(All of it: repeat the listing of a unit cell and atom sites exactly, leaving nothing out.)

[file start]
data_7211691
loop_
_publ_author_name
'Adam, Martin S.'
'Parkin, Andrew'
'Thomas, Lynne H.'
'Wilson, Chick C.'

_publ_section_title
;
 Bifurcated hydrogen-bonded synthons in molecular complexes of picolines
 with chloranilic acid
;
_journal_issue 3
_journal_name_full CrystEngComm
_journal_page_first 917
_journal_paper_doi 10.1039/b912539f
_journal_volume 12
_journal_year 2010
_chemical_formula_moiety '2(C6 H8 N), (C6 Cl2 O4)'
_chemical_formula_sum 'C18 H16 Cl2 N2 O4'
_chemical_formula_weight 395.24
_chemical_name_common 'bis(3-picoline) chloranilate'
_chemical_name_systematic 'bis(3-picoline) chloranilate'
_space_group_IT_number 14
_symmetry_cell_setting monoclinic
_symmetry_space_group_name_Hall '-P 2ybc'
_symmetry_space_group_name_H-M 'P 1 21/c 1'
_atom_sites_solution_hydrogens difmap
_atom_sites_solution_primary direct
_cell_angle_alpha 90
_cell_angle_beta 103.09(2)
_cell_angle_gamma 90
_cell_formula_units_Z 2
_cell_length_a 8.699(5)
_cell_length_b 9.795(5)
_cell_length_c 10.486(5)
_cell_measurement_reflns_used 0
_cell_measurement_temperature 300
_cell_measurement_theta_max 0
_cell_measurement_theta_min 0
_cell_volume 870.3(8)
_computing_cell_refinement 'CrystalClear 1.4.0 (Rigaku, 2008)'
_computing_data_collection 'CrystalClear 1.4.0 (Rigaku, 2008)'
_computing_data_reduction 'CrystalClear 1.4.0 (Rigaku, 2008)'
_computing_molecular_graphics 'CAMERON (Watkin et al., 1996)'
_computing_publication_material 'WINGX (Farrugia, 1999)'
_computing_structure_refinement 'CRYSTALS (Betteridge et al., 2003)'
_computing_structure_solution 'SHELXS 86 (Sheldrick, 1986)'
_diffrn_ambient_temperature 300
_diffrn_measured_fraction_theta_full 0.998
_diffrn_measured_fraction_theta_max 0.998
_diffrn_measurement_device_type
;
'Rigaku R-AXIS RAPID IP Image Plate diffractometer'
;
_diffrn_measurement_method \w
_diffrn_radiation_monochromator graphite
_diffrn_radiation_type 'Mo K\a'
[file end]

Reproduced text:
data_7211691
loop_
_publ_author_name
'Adam, Martin S.'
'Parkin, Andrew'
'Thomas, Lynne H.'
'Wilson, Chick C.'

_publ_section_title
;
 Bifurcated hydrogen-bonded synthons in molecular complexes of picolines
 with chloranilic acid
;
_journal_issue 3
_journal_name_full CrystEngComm
_journal_page_first 917
_journal_paper_doi 10.1039/b912539f
_journal_volume 12
_journal_year 2010
_chemical_formula_moiety '2(C6 H8 N), (C6 Cl2 O4)'
_chemical_formula_sum 'C18 H16 Cl2 N2 O4'
_chemical_formula_weight 395.24
_chemical_name_common 'bis(3-picoline) chloranilate'
_chemical_name_systematic 'bis(3-picoline) chloranilate'
_space_group_IT_number 14
_symmetry_cell_setting monoclinic
_symmetry_space_group_name_Hall '-P 2ybc'
_symmetry_space_group_name_H-M 'P 1 21/c 1'
_atom_sites_solution_hydrogens difmap
_atom_sites_solution_primary direct
_cell_angle_alpha 90
_cell_angle_beta 103.09(2)
_cell_angle_gamma 90
_cell_formula_units_Z 2
_cell_length_a 8.699(5)
_cell_length_b 9.795(5)
_cell_length_c 10.486(5)
_cell_measurement_reflns_used 0
_cell_measurement_temperature 300
_cell_measurement_theta_max 0
_cell_measurement_theta_min 0
_cell_volume 870.3(8)
_computing_cell_refinement 'CrystalClear 1.4.0 (Rigaku, 2008)'
_computing_data_collection 'CrystalClear 1.4.0 (Rigaku, 2008)'
_computing_data_reduction 'CrystalClear 1.4.0 (Rigaku, 2008)'
_computing_molecular_graphics 'CAMERON (Watkin et al., 1996)'
_computing_publication_material 'WINGX (Farrugia, 1999)'
_computing_structure_refinement 'CRYSTALS (Betteridge et al., 2003)'
_computing_structure_solution 'SHELXS 86 (Sheldrick, 1986)'
_diffrn_ambient_temperature 300
_diffrn_measured_fraction_theta_full 0.998
_diffrn_measured_fraction_theta_max 0.998
_diffrn_measurement_device_type
;
'Rigaku R-AXIS RAPID IP Image Plate diffractometer'
;
_diffrn_measurement_method \w
_diffrn_radiation_monochromator graphite
_diffrn_radiation_type 'Mo K\a'